Atonement

Review by Lorien Haynes @LorienHaynes

Directed by

Joe Wright

Starring

James McAvoy Keira Knightley Saoirse Ronan

Anticipation.

A match for the novel?

Enjoyment.

Meat for the eyes and muscle for the heart.

In Retrospect.

Miscast actresses, but it’s not their fault – production went for box-office, director went for objectification.

Joe Wright’s World War Two weepie is a near masterpiece that only lacks the substance of great performances.

In the 1980s Merchant Ivory epitomised Englishness-for-export in all its dapper, dubious glory. Now Atonement seeks to re-establish this heritage cinema with the story of a brief encounter during World War Two given a contemporary twist courtesy of the dark currents of Ian McEwan’s novel.

It also qualifies director Joe Wright as a major talent; his active camera is so visceral that a soldier framed against a bleeding sky in a field of scorching poppies brings tears to the eyes. And again as he weaves through decrepit bodies on the beaches singing dour, heavy-hearted hymns.

The structural, non-linear story-telling is superior too, switching from Chatterley-esque lovers Robbie (James McAvoy) and Cecilia (Keira Knightley), to child/woman Briony (Romola Garai) whose jealously and false accusation tears them asunder. It’s in the acceptance of its audience’s sophistication that – whatever your fellowship with the novel – the film finds its own language.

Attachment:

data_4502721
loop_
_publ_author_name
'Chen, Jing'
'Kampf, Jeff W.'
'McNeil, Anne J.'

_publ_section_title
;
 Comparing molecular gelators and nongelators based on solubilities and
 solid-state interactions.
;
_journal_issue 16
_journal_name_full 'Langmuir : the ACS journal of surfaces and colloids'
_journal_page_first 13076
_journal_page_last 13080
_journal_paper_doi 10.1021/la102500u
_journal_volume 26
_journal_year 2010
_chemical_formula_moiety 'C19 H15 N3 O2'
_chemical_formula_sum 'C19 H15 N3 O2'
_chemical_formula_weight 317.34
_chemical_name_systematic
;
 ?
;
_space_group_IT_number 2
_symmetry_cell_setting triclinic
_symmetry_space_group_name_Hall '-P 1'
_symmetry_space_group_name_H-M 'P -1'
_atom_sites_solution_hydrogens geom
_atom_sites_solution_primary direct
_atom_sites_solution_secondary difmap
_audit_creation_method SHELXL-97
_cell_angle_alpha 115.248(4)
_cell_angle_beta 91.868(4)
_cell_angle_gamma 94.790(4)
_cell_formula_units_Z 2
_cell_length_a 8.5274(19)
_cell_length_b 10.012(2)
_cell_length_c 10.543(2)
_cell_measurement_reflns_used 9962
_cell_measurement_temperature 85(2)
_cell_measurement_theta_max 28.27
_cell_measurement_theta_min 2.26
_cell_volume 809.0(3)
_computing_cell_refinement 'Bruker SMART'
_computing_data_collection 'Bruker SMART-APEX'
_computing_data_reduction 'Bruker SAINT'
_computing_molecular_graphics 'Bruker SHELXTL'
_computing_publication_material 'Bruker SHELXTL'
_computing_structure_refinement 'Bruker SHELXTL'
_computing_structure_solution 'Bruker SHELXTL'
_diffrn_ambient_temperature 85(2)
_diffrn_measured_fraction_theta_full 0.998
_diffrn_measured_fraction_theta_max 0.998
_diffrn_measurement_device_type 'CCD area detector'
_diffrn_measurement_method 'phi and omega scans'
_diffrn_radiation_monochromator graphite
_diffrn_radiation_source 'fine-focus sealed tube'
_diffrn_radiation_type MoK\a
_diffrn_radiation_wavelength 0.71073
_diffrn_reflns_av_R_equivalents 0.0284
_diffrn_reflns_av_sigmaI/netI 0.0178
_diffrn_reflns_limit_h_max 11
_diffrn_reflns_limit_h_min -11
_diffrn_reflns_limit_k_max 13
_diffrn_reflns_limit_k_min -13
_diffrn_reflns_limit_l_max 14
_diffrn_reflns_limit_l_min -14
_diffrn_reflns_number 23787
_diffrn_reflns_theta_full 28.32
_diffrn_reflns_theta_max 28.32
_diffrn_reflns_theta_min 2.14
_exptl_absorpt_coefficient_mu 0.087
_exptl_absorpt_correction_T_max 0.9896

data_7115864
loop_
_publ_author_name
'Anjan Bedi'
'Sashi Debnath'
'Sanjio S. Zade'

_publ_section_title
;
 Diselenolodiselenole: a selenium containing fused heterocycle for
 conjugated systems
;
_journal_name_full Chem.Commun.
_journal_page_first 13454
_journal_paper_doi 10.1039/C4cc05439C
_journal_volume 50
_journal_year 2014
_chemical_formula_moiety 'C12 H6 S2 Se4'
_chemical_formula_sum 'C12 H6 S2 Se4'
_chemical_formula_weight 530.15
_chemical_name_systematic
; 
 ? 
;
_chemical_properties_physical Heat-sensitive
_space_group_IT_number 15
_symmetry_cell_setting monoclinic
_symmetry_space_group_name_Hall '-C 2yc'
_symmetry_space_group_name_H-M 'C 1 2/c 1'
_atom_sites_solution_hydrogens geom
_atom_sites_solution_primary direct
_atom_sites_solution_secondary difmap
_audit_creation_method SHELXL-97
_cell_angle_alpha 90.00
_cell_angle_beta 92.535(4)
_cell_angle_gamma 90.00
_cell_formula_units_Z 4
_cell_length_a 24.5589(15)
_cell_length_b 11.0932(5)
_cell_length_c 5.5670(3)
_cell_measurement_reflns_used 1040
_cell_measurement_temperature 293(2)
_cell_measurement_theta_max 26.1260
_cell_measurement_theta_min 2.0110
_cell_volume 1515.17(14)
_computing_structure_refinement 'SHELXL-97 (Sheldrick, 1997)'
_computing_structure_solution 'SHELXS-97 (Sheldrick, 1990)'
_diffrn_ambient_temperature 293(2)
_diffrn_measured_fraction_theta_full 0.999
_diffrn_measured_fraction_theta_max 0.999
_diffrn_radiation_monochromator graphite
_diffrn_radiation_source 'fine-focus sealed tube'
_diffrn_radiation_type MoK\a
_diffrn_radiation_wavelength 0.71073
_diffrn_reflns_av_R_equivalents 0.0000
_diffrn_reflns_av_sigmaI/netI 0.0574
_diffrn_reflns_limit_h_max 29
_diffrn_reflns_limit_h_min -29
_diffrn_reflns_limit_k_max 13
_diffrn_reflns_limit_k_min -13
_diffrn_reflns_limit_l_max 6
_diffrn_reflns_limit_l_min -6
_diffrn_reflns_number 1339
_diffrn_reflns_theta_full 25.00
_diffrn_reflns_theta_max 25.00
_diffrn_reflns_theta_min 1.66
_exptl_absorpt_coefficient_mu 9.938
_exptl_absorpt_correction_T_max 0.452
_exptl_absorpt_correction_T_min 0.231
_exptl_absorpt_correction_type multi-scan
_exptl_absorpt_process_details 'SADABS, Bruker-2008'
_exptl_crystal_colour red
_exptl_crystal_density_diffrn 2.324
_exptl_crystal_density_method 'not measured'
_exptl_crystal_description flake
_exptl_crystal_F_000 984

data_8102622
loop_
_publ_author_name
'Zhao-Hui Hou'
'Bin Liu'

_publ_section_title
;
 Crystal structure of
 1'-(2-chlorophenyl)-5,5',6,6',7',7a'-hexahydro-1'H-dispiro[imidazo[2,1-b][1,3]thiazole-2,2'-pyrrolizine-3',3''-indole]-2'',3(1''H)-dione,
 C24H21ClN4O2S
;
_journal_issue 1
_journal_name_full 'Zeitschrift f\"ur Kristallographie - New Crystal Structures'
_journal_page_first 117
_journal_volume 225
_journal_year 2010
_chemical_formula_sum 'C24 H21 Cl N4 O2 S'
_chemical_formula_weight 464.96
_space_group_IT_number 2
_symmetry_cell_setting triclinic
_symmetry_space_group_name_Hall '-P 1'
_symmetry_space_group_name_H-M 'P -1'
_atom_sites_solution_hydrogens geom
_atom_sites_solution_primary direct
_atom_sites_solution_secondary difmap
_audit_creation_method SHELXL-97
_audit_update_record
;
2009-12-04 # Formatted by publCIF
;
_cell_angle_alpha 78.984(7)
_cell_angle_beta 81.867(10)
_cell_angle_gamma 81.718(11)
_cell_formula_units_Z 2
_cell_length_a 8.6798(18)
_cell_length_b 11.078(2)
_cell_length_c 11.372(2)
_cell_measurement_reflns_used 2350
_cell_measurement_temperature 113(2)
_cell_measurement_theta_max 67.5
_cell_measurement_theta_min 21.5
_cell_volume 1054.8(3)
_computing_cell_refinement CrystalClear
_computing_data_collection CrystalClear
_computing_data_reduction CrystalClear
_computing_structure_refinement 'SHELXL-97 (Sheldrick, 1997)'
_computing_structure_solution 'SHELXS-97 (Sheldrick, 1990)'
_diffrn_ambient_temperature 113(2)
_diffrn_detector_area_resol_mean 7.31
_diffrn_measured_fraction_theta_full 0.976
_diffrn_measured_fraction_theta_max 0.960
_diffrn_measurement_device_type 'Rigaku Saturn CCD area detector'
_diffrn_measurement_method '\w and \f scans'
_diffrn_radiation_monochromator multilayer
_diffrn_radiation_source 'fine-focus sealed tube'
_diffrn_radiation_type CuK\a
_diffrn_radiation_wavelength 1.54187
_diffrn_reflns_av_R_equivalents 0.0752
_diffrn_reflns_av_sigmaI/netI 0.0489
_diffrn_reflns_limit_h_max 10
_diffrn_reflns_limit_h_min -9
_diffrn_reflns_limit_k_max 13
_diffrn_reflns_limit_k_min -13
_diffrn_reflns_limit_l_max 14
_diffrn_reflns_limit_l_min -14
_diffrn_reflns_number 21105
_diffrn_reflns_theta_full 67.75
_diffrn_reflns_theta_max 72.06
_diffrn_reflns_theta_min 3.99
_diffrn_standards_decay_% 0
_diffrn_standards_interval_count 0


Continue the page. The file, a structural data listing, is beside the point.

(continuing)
Atonement is a near masterpiece that only lacks the substance of great performances. McAvoy is charming as ever, yet the mistresses of the manor – who both love and resent the housekeeper’s son – disappoint. Knightley is all vacant petulance while Garai is insipid and damp.

Where the film desperately needed a female heavyweight, what we have instead is a bottle green satin butterfly which McAvoy pins against the library wall, and not a real woman in sight.

Published 7 Sep 2007

Tags: James McAvoy Joe Wright Keira Knightley Saoirse Ronan World War Two

Anticipation.

A match for the novel?

Enjoyment.

Meat for the eyes and muscle for the heart.

In Retrospect.

Miscast actresses, but it’s not their fault – production went for box-office, director went for objectification.

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